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Reagan National Airport

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NATIONAL
August 2, 2012 | By Michael Muskal
The Federal Aviation Administration has launched an investigation into how three jets barely avoided a midair collision over Washington's Reagan National Airport earlier this week, the latest high-profile error in a system that has recorded thousands of mistakes by air traffic controllers in recent years. The incident involving three planes, all operated by US Airways, took place Tuesday around 2 p.m. EDT The aircraft were carrying a combined 192 passengers and crew, according to the Washington Post, which first reported the story.
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NEWS
April 10, 2014 | By Scott Martelle
So what can we read into a name? Republican members of Congress, in search of yet another way to honor the man who led them back from the wilderness after the Nixon White House debacle, are trying to rename a mountain after Ronald Reagan. In Nevada. Which, by definition, means out in the middle of a desert , though in this case it has a nice view of Las Vegas. And it's not even like they're trying to name a whole mountain after him. They have their eyes set on a peak that's part of Frenchman Mountain . Which means, technically speaking, Reagan will be secondary to a European.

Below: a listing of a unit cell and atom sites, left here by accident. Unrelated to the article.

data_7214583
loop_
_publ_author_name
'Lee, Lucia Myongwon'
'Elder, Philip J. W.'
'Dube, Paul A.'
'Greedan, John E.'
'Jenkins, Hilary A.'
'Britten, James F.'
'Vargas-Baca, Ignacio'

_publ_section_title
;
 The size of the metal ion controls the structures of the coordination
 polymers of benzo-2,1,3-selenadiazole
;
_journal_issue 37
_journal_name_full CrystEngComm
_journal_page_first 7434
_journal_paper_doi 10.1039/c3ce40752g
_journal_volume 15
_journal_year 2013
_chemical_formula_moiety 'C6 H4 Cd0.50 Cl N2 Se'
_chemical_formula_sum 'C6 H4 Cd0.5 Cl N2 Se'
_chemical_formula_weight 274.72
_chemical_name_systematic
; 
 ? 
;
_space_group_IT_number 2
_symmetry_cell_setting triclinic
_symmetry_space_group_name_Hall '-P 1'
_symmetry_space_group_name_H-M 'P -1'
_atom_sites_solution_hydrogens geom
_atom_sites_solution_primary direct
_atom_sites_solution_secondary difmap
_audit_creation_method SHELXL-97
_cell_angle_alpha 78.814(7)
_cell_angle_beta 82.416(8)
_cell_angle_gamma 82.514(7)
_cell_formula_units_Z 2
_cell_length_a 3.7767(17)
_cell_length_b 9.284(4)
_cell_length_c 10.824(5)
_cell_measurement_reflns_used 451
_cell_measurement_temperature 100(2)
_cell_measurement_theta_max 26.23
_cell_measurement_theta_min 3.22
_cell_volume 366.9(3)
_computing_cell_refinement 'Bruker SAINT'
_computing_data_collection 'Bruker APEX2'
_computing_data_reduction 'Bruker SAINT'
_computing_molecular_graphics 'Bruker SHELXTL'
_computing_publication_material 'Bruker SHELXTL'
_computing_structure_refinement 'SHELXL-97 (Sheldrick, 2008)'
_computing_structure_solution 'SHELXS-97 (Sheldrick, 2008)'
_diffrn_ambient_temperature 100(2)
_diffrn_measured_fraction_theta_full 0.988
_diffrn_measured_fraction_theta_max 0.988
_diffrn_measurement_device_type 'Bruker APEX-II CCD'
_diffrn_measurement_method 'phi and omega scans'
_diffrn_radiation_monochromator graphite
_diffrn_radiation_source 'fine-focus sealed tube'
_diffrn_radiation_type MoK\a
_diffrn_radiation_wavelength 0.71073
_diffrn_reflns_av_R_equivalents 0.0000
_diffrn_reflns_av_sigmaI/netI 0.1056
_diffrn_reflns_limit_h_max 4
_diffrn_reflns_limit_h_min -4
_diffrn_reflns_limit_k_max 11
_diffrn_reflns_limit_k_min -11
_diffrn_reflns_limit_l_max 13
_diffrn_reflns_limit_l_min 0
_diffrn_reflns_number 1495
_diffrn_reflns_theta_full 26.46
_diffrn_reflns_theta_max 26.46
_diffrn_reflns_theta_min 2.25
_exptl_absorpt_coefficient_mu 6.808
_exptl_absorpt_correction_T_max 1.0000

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NATIONAL
March 25, 2011 | By Julie Mianecki, Washington Bureau
An air traffic controller was suspended Thursday after he fell asleep during an overnight shift earlier this week, forcing two planes to land without assistance from Reagan National Airport's control tower. The National Transportation Safety Board said the controller, who had 20 years' experience, was working his fourth consecutive overnight shift, from 10 p.m. to 6 a.m. "As a former airline pilot, I am personally outraged that this controller did not meet his responsibility to help land these two airplanes," said J. Randolph Babbitt, administrator of the Federal Aviation Administration.